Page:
Debtors Prison – Punishing Poverty

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I just saw a clip from a BBC programme in the UK, about a woman jailed for not paying her council tax. For 50 days. In what world does that make sense?

While she is in jail, she has zero chance of earning any income. When she gets out she will have a criminal record which will limit her chances of getting work in the future as some employers will automatically disqualify her.  Her debt will continue to be unpaid, but the government will have spent thousands sending her to court and keeping in prison for those 50 days.

This mad logic is used all over the world to ensure that essential services are paid for – or that is the excuse anyway.  However, to my simple logic, this can never work.

Let’s assume that the reason those in power continue to insist on squeezing every last penny out of the masses is because that is where the money is.  There are more of ´us´ than there are of ´them´.   If they can get a few thousand more out of each of us, they can fill the military, health and education black holes. Because there are so many of us.


  • The lower your income, the lower your disposable income.
  • The lower your disposable income, the less you have to spend on goods that would support business and create jobs.
  • The fewer jobs there are, the lower the chance of having disposable income.
  • Less disposable income means more people are going to default, need benefits, be unable to pay taxes.
  • If people default, or don´t fit all the requirements they may get into crime, or get sent to jail for unpaid debts (debtors prison).  Which costs far more than the reason they were sentenced for.  

In the UK, it costs approximately 44,000 pounds per year to keep a prisoner in an open female prison, according to the Ministry of Justice.  So if we take the example of the woman in the clip who spent 50 days in prison, it cost 6027 pounds to keep her in prison for 50 days. This does not include the cost of administration, court, police etc. before she even gets there. Plus her debt remains unpaid.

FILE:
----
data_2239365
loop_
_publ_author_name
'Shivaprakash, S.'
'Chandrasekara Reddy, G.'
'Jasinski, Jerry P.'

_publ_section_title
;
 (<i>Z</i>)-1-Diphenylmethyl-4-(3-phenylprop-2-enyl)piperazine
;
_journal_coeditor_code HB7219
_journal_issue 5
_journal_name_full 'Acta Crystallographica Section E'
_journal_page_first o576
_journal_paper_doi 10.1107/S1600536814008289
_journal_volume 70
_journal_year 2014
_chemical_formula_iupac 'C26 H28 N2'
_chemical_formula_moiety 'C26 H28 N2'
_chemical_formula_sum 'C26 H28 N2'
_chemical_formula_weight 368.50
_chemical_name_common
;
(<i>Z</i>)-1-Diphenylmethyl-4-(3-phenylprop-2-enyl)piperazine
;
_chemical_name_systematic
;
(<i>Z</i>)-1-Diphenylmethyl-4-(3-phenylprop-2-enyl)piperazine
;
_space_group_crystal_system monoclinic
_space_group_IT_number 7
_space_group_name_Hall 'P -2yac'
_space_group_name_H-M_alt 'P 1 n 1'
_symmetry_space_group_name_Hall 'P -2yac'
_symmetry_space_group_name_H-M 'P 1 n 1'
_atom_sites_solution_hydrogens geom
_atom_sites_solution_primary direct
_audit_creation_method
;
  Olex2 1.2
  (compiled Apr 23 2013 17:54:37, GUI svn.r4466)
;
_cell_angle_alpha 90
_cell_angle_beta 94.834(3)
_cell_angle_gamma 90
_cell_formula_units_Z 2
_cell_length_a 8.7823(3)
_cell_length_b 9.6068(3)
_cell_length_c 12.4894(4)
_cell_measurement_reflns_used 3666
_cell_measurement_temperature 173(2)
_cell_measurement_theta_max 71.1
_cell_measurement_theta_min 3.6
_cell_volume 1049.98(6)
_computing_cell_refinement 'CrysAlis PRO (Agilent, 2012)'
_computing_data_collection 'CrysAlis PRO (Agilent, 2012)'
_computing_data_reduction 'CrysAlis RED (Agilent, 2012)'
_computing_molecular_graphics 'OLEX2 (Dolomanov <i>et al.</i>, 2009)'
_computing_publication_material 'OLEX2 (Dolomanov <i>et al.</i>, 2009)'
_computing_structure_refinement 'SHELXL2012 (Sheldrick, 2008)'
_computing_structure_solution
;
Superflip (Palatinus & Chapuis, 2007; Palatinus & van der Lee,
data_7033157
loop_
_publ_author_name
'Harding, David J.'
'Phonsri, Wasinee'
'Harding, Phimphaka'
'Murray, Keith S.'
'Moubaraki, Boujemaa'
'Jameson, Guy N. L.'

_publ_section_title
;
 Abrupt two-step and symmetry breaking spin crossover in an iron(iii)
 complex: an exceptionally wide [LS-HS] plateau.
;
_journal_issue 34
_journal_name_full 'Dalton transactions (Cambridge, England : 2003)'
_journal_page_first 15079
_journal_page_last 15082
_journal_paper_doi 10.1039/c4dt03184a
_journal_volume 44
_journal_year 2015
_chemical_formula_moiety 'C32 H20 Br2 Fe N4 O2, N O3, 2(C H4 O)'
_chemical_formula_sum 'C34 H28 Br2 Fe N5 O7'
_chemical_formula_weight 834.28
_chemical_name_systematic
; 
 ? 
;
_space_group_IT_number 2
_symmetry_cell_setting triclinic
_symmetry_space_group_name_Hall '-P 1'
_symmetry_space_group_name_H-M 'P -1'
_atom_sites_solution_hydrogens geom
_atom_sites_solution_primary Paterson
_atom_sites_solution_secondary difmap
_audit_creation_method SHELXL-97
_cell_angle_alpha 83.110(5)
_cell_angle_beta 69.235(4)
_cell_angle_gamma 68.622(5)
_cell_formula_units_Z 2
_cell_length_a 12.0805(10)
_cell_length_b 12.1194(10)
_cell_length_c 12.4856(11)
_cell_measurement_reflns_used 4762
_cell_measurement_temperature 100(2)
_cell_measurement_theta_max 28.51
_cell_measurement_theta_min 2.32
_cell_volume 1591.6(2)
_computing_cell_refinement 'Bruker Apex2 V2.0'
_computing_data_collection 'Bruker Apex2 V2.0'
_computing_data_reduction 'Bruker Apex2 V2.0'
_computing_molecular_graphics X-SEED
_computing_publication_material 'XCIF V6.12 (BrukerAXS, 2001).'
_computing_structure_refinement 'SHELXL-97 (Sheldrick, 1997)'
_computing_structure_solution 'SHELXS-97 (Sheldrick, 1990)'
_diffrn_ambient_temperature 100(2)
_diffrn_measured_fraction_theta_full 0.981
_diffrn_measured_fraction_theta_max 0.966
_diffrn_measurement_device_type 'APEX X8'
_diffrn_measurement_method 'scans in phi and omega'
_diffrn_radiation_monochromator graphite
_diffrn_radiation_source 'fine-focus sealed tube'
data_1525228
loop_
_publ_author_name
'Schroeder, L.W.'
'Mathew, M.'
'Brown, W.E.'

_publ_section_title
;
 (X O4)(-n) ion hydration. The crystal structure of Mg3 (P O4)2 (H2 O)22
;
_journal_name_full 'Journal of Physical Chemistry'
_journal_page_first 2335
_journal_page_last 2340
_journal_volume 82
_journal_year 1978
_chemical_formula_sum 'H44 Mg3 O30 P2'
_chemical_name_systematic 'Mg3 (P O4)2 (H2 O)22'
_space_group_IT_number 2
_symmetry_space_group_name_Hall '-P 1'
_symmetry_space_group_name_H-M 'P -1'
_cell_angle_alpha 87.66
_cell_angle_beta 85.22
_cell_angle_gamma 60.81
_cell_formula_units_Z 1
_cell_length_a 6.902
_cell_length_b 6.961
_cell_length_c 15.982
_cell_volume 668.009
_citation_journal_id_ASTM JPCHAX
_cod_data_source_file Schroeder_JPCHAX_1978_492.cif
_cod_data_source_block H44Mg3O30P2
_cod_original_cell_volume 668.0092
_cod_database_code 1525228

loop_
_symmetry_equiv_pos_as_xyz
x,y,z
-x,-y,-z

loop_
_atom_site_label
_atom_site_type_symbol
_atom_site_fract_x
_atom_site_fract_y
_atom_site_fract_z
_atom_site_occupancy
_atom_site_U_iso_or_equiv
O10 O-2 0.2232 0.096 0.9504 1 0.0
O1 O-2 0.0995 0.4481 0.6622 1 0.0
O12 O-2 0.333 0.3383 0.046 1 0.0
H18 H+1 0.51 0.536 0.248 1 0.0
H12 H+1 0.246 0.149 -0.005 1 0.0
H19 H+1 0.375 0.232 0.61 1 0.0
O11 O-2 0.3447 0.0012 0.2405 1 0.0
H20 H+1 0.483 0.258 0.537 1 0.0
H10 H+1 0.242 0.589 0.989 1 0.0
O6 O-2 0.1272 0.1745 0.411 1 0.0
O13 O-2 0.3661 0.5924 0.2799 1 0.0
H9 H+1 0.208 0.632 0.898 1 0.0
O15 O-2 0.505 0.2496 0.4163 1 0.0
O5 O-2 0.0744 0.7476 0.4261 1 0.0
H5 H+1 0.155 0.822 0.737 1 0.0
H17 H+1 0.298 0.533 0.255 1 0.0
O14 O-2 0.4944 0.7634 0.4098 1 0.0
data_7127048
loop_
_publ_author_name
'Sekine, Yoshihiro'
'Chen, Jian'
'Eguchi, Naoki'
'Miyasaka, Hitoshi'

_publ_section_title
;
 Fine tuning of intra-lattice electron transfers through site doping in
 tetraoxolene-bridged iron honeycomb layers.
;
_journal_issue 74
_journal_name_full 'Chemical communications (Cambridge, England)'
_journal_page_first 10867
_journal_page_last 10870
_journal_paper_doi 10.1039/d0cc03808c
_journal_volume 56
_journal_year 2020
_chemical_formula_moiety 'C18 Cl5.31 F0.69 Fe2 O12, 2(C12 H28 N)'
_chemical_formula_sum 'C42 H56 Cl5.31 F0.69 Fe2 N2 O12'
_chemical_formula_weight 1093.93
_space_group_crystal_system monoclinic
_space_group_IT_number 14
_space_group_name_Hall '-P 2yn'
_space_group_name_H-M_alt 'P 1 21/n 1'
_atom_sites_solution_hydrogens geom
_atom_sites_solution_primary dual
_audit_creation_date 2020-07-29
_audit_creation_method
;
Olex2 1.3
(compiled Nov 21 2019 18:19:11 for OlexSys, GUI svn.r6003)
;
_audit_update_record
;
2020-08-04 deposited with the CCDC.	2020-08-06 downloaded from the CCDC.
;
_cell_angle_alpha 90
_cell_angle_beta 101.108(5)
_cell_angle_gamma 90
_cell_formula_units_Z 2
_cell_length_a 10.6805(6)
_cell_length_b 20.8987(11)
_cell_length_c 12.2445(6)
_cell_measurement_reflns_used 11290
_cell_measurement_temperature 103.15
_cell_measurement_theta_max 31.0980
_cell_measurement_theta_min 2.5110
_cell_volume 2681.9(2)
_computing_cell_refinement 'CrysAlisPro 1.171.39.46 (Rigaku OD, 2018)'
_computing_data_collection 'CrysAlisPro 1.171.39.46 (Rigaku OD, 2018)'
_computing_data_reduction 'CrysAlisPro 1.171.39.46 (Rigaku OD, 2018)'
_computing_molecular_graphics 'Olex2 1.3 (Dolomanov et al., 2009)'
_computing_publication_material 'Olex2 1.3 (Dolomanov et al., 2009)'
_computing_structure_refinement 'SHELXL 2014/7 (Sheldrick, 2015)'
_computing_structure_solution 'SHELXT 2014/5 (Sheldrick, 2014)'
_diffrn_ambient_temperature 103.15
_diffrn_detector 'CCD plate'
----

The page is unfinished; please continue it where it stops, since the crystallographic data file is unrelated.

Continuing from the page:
So instead of taking advantage of initiatives like the Robin Hood Tax  which suggests tiny taxes on risky trading that can affect the economy, governments continue to squeeze the most vulnerable.

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This is not meant to be an idealistic leftist rant. This is utter disbelief at the absurdity of the current system, where more money is spent to inflate bureaucracy and punish those who do not have the financial or emotional means to fight back.

We need to push back and find alternatives, encourage entrepreneurship in our children and create more community-based projects that will provide the solutions people need at a local level.

Do you know of any local initiatives or entrepreneurs who are helping communities that need it most? We would love to learn more about them so tell us about them in the comments below!

Yolanda Solo
Author: Yolanda Solo

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